You want to dramatically increase conversions, blog subscribers, authority and your bottom line? Learn to write. Seriously. Stop bitching about why it’s not important, how your copy is “good enough”, and how the grammar snobs are just trying to “hold you down” and do it. Take a class. Hire it out. Do whatever you have to do, just get it done.
I spent 12 hours elbow-to-elbow with Rae on Monday as we flew home from Ireland. And in between her whines about how I got her sick (no worries, my own fever should break any day now.), I got to hear her views on the book she was reading. I heard how the information was great, the facts were amazing, and how passionate she was about the subject. She should have been captivated by it. But she wasn’t. Because the writing was so bad that she had a hard time actually getting through it. She had to constantly re-read sections and figure out what the author was trying to say. It was so frustrating that she eventually quit. And then went back to whining about how I got her sick.
Good writing (and some vitamins) would have saved us both from that experience.
Not to be the bearer of bad news, but your users are likely echoing many of the same complaints that Rae had. Only they’re not telling you that your content sucks and is unreadable. They’re just abandoning your site and silently hating you.
During his Affiliate Summit East keynote, Peter Shankman told us that the third rule of social media was Brevity. He stated that the average attention span had plummeted from three minutes to 2.7 seconds and that you needed to find a way to fit your message into that time span.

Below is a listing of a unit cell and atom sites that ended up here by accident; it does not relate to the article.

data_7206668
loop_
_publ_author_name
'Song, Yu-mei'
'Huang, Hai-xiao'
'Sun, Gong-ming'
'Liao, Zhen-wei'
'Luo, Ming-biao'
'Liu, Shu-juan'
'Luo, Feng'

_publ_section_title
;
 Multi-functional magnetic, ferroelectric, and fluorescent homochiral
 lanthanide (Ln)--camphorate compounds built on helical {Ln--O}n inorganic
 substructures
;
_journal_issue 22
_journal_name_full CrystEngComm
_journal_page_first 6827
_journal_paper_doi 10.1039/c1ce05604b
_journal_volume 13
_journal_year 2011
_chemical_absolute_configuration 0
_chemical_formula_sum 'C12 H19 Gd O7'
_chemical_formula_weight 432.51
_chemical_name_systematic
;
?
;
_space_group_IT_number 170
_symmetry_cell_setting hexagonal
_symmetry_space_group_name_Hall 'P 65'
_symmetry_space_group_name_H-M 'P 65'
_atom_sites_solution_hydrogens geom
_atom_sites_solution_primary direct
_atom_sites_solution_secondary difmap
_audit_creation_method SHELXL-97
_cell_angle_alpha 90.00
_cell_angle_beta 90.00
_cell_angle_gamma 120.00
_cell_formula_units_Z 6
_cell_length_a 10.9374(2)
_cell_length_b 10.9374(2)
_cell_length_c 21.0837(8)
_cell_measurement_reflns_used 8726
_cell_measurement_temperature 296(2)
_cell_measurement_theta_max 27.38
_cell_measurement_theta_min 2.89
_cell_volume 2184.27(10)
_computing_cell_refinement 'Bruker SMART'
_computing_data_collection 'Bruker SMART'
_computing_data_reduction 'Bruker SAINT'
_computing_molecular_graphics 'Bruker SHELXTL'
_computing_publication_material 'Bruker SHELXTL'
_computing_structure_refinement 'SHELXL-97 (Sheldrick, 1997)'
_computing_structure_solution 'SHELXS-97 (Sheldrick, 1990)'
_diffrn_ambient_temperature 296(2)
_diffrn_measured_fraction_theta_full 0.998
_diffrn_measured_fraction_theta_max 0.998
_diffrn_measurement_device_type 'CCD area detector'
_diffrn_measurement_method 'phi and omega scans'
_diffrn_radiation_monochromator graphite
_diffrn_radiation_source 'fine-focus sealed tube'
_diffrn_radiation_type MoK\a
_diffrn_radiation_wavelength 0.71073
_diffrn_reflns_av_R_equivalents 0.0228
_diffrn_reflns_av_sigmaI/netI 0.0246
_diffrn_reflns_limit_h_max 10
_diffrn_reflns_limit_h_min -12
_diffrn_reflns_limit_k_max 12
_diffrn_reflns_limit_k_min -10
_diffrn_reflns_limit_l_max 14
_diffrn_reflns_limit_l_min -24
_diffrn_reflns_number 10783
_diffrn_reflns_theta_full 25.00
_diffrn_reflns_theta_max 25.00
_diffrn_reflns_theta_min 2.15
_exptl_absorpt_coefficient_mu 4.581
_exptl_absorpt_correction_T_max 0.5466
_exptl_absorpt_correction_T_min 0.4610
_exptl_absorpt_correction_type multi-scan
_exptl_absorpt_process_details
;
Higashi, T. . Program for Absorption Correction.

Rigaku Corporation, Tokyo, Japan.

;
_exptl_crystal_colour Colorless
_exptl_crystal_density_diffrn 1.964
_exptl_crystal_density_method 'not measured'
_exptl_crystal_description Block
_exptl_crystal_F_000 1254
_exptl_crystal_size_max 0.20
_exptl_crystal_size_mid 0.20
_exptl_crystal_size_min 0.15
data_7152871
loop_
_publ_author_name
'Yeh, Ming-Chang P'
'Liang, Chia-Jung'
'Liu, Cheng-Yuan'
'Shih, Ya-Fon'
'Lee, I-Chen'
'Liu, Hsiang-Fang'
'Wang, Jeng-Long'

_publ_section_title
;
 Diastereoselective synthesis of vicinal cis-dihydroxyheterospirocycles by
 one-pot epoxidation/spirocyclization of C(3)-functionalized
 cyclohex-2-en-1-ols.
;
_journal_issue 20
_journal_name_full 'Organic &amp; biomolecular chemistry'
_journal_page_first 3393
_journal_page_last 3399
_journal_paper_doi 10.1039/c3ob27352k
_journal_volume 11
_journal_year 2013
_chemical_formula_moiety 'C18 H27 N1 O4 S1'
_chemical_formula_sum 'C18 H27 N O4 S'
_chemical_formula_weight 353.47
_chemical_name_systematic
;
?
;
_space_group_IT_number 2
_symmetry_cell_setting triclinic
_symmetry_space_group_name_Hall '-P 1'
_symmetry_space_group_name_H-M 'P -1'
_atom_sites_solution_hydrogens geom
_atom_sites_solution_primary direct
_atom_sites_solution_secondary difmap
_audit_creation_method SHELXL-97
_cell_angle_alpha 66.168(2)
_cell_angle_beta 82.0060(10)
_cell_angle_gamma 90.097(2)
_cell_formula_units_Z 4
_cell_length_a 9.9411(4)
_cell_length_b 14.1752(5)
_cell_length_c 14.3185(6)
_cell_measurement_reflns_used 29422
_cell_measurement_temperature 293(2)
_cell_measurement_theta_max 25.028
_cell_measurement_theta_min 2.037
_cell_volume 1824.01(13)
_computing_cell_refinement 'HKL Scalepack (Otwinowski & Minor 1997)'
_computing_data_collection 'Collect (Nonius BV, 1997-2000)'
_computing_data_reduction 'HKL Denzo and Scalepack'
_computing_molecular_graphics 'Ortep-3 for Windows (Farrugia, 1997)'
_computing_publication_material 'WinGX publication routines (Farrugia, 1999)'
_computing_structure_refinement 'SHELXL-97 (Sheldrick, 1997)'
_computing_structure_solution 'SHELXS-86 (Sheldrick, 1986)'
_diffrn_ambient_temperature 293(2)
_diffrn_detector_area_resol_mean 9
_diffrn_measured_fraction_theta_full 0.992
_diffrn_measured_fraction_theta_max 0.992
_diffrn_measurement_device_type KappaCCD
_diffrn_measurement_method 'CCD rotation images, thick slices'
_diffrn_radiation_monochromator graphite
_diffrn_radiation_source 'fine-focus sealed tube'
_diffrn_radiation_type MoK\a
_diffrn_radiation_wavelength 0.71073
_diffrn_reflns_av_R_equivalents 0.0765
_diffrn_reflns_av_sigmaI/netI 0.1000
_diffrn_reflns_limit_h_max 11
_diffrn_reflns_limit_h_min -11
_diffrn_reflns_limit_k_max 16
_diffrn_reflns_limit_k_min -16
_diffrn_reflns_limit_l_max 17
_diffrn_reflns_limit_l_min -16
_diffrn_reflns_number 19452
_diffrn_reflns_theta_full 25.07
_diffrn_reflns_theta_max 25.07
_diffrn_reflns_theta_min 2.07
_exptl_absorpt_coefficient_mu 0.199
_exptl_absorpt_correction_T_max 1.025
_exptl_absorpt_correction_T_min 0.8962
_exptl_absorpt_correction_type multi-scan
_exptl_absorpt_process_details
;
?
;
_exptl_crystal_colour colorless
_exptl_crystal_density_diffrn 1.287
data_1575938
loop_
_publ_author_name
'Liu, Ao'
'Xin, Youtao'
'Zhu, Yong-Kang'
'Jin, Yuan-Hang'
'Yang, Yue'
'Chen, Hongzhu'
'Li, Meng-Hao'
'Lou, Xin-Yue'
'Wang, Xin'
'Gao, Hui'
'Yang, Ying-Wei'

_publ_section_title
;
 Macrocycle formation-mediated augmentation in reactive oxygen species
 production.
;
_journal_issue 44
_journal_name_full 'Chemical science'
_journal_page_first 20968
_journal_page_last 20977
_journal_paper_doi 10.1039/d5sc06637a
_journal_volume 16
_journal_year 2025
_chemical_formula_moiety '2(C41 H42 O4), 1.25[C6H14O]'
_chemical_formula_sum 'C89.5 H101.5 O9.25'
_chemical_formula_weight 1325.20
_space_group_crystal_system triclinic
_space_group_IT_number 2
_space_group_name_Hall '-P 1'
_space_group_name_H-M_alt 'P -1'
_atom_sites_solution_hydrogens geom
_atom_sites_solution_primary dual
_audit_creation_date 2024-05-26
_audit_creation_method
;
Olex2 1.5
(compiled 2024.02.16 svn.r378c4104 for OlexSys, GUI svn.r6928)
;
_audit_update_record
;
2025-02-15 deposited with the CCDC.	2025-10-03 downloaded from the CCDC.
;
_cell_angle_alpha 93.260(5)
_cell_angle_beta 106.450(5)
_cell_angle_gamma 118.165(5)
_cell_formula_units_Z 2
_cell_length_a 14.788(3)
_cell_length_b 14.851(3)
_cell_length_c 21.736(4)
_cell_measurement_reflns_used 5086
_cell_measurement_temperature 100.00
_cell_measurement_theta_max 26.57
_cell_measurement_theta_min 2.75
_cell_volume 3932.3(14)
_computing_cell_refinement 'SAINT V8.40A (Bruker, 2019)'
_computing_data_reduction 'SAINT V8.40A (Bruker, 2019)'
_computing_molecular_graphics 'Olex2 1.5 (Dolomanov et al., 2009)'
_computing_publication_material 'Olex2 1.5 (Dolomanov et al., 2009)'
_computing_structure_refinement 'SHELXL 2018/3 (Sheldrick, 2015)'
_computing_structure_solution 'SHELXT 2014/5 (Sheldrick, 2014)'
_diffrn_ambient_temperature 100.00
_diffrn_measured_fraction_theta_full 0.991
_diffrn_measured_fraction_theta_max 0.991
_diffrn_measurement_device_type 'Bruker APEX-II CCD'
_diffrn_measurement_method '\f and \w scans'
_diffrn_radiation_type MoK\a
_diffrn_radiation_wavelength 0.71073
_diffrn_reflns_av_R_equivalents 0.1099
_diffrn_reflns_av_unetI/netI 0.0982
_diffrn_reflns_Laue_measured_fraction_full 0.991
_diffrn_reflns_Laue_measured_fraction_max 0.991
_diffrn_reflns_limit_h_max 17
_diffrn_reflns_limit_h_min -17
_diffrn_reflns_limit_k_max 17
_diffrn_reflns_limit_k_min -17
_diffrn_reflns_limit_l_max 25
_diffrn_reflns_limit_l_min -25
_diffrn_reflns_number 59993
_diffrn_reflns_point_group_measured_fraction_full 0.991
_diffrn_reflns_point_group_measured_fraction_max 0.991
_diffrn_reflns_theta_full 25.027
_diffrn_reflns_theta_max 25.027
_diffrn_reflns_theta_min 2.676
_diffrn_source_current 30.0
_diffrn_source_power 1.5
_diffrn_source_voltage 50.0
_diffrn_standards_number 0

On the Web, good writing is also about brevity. It’s about getting your point across, doing it in a compelling fashion and then getting the hell out of a user’s way so that they can do something. And because so many businesses have a hard time doing that, when you can get your message across, you set yourself apart in a really big way – with customers, with the search engines and in your industry.
With good writing you rid yourself of the spelling errors that affect response rates, you learn your customer’s language, you stop putting hurdles in their path and you become invisible so that your visitors can complete their initial goal without you mucking it up. We may becoming more tech and media savvy, but good old fashioned writing is not obsolete. It’s in everything that you do. Whether it’s blogging, writing copy for your Web site, video blogging, podcasting, tweeting, preparing social media pushes or whatever else, you need to get your point out clearly and concisely to create a need and demand for your service.
I know it sounds dorky and like you don’t need to worry about your words, but I’d argue that there’s nothing more important to the success of your company than the content on your site. Whether you choose to improve it via a 10 Step process , by creating a writing routine or investing in content creation services, I don’t really care. However, you need to get your message out in a way that people will respond to. Otherwise, all the time and money you’re investing in your social media campaigns, in your fancy technology and even your product itself is a waste. If people can’t understand your message, you don’t have one.
The Web is text and the text on your site will be the basis for everything else that you do. It’s how your customers learn about you, it’s how they come to trust you and its how you show them what you’re about. Respect it and your customers by doing it justice.
Stop bitching. Learn to write. End of story.
And Rae, I’m sincerely sorry for getting you sick. Next time I’ll construct myself a bubble and keep my germs to myself. Still, Ireland kicked ass, didn’t it?
About the Author
Lisa Barone co-founded Outspoken Media in 2009 and served as Chief Branding Officer until April 2012.